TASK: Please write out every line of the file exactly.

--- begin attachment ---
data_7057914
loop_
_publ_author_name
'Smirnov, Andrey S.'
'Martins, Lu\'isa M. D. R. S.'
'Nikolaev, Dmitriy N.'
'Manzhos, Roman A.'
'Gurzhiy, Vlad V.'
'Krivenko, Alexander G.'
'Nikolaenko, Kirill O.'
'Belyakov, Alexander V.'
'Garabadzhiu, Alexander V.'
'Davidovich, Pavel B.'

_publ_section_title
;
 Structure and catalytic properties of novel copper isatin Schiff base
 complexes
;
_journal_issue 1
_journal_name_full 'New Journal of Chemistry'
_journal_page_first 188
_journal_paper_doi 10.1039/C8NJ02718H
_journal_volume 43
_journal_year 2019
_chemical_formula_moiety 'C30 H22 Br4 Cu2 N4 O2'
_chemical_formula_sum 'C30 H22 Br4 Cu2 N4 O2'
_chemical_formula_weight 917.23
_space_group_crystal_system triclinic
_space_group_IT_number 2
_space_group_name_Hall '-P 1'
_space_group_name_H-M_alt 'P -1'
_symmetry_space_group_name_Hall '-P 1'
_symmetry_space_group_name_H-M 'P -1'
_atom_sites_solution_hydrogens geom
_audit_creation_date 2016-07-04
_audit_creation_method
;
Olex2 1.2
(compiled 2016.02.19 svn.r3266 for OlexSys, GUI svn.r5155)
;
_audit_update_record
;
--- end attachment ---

data_7057914
loop_
_publ_author_name
'Smirnov, Andrey S.'
'Martins, Lu\'isa M. D. R. S.'
'Nikolaev, Dmitriy N.'
'Manzhos, Roman A.'
'Gurzhiy, Vlad V.'
'Krivenko, Alexander G.'
'Nikolaenko, Kirill O.'
'Belyakov, Alexander V.'
'Garabadzhiu, Alexander V.'
'Davidovich, Pavel B.'

_publ_section_title
;
 Structure and catalytic properties of novel copper isatin Schiff base
 complexes
;
_journal_issue 1
_journal_name_full 'New Journal of Chemistry'
_journal_page_first 188
_journal_paper_doi 10.1039/C8NJ02718H
_journal_volume 43
_journal_year 2019
_chemical_formula_moiety 'C30 H22 Br4 Cu2 N4 O2'
_chemical_formula_sum 'C30 H22 Br4 Cu2 N4 O2'
_chemical_formula_weight 917.23
_space_group_crystal_system triclinic
_space_group_IT_number 2
_space_group_name_Hall '-P 1'
_space_group_name_H-M_alt 'P -1'
_symmetry_space_group_name_Hall '-P 1'
_symmetry_space_group_name_H-M 'P -1'
_atom_sites_solution_hydrogens geom
_audit_creation_date 2016-07-04
_audit_creation_method
;
Olex2 1.2
(compiled 2016.02.19 svn.r3266 for OlexSys, GUI svn.r5155)
;
_audit_update_record
;